Allegations from an electrical workers' union that a contractor that used its members to fulfill contracts with SEPTA and the Delaware River Port Authority wrongly classified the workers in violation of the False Claims Act has survived a motion to dismiss.

U.S. District Judge Lawrence F. Stengel of the Eastern District of Pennsylvania ruled on several issues, including the sometimes murky intersection of the FCA and the Davis-Bacon Act, which requires that federal contracts for construction work on public infrastructure reflect the prevailing wage for various classes of workers.

The International Brotherhood of Electrical Workers, Local 98, alleged that the Farfield Co. misclassified electricians as groundsmen in order to get a bidding advantage for public works contracts with the Southeastern Pennsylvania Transportation Authority and the Delaware River Port Authority that were partly paid for with federal funds.

Although Stengel noted that violations of the DBA don't necessarily qualify as false claims under the FCA, he ruled that the union had sufficiently stated a claim under the FCA at the motion to dismiss phase.

Farfield had argued that its contracts with state agencies for work on projects partially funded by the federal government wouldn't violate the FCA because the contracts weren't made directly with the U.S. government, according to the opinion. It relied on the U.S. Supreme Court's 2008 decision in Allison Engine v. Sanders, saying that the high court "determined that the FCA did not apply to claims that were not made directly to the federal government, such as the ones at issue here," according to the opinion.

Stengel disagreed.

"A party can be subject to FCA liability even where the government suffers no monetary injury," he said, citing cases from the U.S. Court of Appeals for the Sixth Circuit, the Supreme Court and the District of New Jersey.

"In this case, even though the government paid less than it would have had it paid the fair market value, the federal Treasury still paid the amount, which could be considered a 'loss,'" Stengel said.

Beyond that, he said also that FCA claims can proceed under a theory of false certification.

"In these actions, the false certification of compliance creates liability when certification is a prerequisite to obtaining a government benefit," Stengel said, explaining that federal construction projects subject to the DBA require contractors to certify that each worker has been paid the appropriate wage rate.

"To recover damages under this theory, the plaintiff must show that the government has paid a 'claim' based on a certificate containing false information 'which has resulted in damages sustained by reason of the doing or committing the act,'" Stengel said, quoting from the Third Circuit's 1977 opinion in United States v. Hibbs.

The union has met that standard, he held.

On another important issue, Stengel held that his court had jurisdiction over the case, rather than the Department of Labor, as Farfield had argued.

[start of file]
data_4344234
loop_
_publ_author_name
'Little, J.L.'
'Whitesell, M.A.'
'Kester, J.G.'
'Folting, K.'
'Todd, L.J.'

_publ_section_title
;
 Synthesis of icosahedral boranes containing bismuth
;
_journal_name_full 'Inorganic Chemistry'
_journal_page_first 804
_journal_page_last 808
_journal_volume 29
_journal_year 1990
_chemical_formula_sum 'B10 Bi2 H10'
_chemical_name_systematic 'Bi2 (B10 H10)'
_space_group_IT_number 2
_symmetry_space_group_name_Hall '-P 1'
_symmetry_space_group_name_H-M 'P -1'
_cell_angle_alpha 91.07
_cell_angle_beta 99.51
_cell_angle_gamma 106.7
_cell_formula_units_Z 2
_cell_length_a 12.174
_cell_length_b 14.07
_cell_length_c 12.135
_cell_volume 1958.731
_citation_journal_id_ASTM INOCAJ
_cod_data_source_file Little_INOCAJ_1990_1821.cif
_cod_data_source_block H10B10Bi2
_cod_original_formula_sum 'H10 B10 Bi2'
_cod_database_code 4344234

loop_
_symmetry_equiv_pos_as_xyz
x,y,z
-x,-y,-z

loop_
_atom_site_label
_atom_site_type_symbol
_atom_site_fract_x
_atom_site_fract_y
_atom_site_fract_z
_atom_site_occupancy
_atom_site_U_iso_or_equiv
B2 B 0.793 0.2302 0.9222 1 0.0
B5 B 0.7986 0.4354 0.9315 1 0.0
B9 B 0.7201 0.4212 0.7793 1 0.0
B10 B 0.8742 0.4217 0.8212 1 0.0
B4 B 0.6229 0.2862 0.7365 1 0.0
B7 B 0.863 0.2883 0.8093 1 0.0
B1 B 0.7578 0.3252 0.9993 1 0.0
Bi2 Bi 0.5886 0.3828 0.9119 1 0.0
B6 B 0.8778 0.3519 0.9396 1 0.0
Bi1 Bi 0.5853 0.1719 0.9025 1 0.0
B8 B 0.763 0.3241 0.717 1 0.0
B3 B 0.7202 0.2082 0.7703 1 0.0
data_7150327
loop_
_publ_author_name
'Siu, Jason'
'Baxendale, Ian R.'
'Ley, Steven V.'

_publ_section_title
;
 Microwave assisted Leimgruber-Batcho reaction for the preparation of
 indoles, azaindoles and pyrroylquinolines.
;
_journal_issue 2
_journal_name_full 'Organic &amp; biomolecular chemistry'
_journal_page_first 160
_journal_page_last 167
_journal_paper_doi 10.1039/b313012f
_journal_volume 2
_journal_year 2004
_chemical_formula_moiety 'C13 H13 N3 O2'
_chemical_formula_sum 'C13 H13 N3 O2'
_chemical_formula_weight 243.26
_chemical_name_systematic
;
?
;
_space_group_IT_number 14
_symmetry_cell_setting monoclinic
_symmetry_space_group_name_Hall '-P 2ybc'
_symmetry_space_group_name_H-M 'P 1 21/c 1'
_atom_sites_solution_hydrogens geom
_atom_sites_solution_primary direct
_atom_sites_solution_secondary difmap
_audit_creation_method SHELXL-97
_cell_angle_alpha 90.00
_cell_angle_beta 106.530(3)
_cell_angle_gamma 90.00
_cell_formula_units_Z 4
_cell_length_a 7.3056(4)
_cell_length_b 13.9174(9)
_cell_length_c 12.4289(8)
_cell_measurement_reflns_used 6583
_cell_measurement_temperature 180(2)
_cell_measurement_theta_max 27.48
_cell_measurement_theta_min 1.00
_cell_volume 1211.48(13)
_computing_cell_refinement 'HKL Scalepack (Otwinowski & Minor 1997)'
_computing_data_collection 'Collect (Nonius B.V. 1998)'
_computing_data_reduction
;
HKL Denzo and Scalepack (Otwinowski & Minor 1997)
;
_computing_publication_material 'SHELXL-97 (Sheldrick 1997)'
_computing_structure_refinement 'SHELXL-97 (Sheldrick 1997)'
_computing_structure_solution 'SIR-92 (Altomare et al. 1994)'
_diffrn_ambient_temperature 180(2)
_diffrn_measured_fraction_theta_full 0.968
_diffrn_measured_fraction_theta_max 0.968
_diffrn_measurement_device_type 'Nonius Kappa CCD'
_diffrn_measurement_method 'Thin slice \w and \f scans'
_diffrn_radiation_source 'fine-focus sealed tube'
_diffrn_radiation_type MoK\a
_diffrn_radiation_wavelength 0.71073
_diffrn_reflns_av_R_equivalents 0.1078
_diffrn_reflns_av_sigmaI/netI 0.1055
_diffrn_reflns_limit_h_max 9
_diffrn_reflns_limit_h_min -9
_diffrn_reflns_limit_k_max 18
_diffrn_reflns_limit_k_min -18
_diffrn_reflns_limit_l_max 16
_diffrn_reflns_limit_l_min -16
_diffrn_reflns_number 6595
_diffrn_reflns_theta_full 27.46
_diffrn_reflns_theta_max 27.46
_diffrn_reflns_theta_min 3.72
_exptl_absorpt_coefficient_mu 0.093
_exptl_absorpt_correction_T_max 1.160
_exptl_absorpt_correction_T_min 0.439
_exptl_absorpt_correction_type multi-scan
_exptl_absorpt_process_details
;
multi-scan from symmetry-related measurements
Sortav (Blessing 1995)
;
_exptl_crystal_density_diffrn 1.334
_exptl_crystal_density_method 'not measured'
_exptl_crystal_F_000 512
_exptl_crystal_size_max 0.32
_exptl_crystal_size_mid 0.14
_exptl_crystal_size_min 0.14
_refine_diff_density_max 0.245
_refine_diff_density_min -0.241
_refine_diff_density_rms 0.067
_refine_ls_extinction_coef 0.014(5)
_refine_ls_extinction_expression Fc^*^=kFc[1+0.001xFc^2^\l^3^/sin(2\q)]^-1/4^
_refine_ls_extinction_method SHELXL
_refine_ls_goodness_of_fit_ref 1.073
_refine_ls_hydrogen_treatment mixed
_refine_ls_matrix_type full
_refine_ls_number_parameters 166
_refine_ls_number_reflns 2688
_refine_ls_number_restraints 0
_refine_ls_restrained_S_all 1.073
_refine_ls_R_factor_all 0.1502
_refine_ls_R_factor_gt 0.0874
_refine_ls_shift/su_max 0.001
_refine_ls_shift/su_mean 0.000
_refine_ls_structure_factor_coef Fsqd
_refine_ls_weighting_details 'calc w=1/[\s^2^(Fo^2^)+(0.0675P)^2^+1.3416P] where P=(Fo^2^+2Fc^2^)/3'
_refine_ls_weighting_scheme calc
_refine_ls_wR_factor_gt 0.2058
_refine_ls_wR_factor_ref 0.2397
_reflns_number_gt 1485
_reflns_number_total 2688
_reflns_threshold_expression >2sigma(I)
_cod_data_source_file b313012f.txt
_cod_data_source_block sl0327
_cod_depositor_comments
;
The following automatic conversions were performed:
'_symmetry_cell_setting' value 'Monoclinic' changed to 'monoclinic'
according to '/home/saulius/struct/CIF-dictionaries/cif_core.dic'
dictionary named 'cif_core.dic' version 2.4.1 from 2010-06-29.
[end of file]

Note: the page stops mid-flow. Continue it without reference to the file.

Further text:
If there remains a complex question of the prevailing wage for a specific type of labor or classification, it must be answered by the Department of Labor, according to the opinion.

"However, the DBA does not pre-empt the FCA," Stengel said. "Rather, where there is a determination by the Department of Labor concerning a classification, a district court may proceed with a case under the FCA."

He later explained, "Although the language is somewhat confusing, courts have drawn a distinction between a contractor's misrepresentation of wages and its misclassification of workers."

Stengel said that the dispute is primarily over whether the employees were properly classified, which doesn't pose a complex question and is properly before the district court.

"Although very muddled, the dispute here is simply whether the defendant misclassified the workers into categories, for which the DOL has previously determined the type of work within each classification," Stengel said.

"This misclassification allegedly resulted in the underpayment of workers. The parties dispute the appropriate payment for the classifications; however, I find that the alleged falsity of the false statement 'is not dependent on interpretation' of classifications and wage determinations. Therefore, jurisdiction is appropriate in the court system," rather than the Department of Labor, he concluded.

According to the union's lawyer, "Stengel's opinion was brilliant in that it addressed every single one of their arguments," said Richard Sigmond of Jennings Sigmond, referring to the defendant's arguments. "In doing so, the judge, in my view, wrote the seminal opinion in relation to the False Claims Act involving Davis-Bacon claims," he said.

Neither Susan Friedman nor Zachary Davis of Stevens & Lee, who represented Farfield, could be reached for comment.

Saranac Hale Spencer can be contacted at 215-557-2449 or sspencer@alm.com. Follow her on Twitter @SSpencerTLI.

(Copies of the 39-page opinion in International Brotherhood of Electrical Workers, Local 98 v. Farfield, PICS No. 13-1489, are available from The Legal Intelligencer. Please call the Pennsylvania Instant Case Service at 800-276-PICS to order or for information.)